Editing is Hell, and normalization is an illusion

As a procrastinatory excursion, here are some thoughts about editing historical texts. Rather than an insightful comment on editorial philosophy, the following stems from practical matters and contains nitty-gritty details, and is not written in conversation with other editors (sorry). I’m sure everything I say here has been said before, but repetitio etc.

1. Why normalization is an illusion

Years back, I found I had a problem. I was considering the expansion of abbreviated words, and one of the words in question was merchant. This word was very frequent in the text I was working on, and occurred in various forms, some of them abbreviated: “marchant”, “mrchnt”, etc. I thought it would be a straightforward matter to settle on an expanded form. I decided I would normalize according to most attested usage. That is to say, editorial expansions would reproduce the most frequent forms fully spelled out.

In other words, if for instance “marchant” was the most frequent unabbreviated spelling of merchant, then “mrchnt” would be expanded as “marchant”. (With editorial expansions indicated, e.g. “marchant”.)

My next step was to establish what was the authorial preferred spelling of the word merchant. This is what I found (word stem forms only):

mrchant* 1
mrchnt* 31
mrcht* 1
marchand* 1
marchant* 31
marchnt* 21
marshant* 1

Out of 87 hits of merchant*, only 33 were spelled out fully, i.e. 60% were abbreviated forms. And the abbreviated form “mrchnt*” was as frequent as the fully spelled out form “marchant*”.

This made me stop and think: if the fully-spelled-out form of a (stem of a) word is much rarer than abbreviated forms, can we really claim it represents authorial preference? If we chart the possible spellings of merchant as a sequence of graphs, we get the following:

Note that this image shows both the actual realized spellings in the texts, and also possible spellings which do not occur (such as “mrchand*”). (Note also that other possible contemporary spellings are not given, such as “mrchāt”, or indeed “merchant”).

I consequently completely abandoned the idea that we can ‘reconstruct’ authorial spelling, and also determined to make sure to explicitly indicate editorial intervention at all times. A spelling like “mrchnt” should never be expanded as “marchant”. Instead, modern forms should be used: the only correct expansion here is “merchant”.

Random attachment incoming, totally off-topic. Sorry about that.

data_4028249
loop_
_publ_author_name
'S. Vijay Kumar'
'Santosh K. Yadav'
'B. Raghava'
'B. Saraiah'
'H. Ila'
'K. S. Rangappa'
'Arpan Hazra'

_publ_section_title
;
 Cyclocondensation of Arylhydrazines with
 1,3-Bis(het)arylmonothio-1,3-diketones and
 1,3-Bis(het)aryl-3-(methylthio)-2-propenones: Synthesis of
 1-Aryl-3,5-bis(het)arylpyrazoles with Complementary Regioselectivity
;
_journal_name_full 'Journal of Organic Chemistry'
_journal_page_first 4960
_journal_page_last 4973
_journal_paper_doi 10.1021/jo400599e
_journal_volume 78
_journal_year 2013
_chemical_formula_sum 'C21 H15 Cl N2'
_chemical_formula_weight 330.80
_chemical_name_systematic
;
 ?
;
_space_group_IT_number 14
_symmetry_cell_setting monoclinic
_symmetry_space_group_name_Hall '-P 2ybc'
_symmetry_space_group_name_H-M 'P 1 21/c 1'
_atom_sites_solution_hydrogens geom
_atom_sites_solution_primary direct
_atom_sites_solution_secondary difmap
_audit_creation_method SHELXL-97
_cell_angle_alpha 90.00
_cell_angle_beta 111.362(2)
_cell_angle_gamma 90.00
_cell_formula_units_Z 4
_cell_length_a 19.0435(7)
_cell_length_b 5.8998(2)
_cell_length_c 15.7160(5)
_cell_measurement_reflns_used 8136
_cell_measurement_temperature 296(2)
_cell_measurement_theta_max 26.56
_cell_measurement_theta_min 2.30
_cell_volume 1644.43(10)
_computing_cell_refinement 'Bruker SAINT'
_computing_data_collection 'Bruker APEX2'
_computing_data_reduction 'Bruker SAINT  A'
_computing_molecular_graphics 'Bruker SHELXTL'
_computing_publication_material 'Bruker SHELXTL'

Having said that, using modern spellings is of course not an option in dead language varieties, such as Middle English. And further, even in Early Modern English there are graphemic and orthographical features without counterpart in Present-Day English(es). What to do with obsolete suffixes, like in “hath”, or “didst”? And what about graphs which were already obsolete but replaced with other contemporary ones, such as <y> for thorn <þ>, as in “ye” ‘the’ and “yt” ‘that’? And what about graphs and special characters which were common in the period but which we no longer use?

2. Editing is Hell

Here is one example of how just such a special character – a brevigraph – can cause serious problems when deciding on best editorial practice.

The image below is from a document from 1599, written in a late Elizabethan cursive (aka English secretary hand), with a slightly old-fashioned ductus. It reads: “her matꝭ servyce” (or “ſervyce”, if we want to retain the long <s>1). The second word is an abbreviation of majesty’s.

The <e>-shaped graph in the abbreviated second word is what I usually call an -es-graph. Originally a medieval brevigraph2 for (usually word-final) “-is”, “-es”, and “-ys”, in Early Modern English cursive hands <ꝭ> is also used for (word-final) “-s”. Some sources claim it indicates a plural or possessive, but I have found it used in proper names, prepositions, verbs and adverbs too. (Possibly it is more frequent in one rather than another, but I expect that in its distribution scribal preference is more significant than part of speech).

So the question for today’s workshop is, what to do with the abbreviation “matꝭ”?

What indeed.

Depending on your editorial principles, I can come up with 23 different possible outcomes, based on choices regarding i) spelling, ii) contractions (abbreviations), iii) superscripts, and iv) brevigraphs (special characters).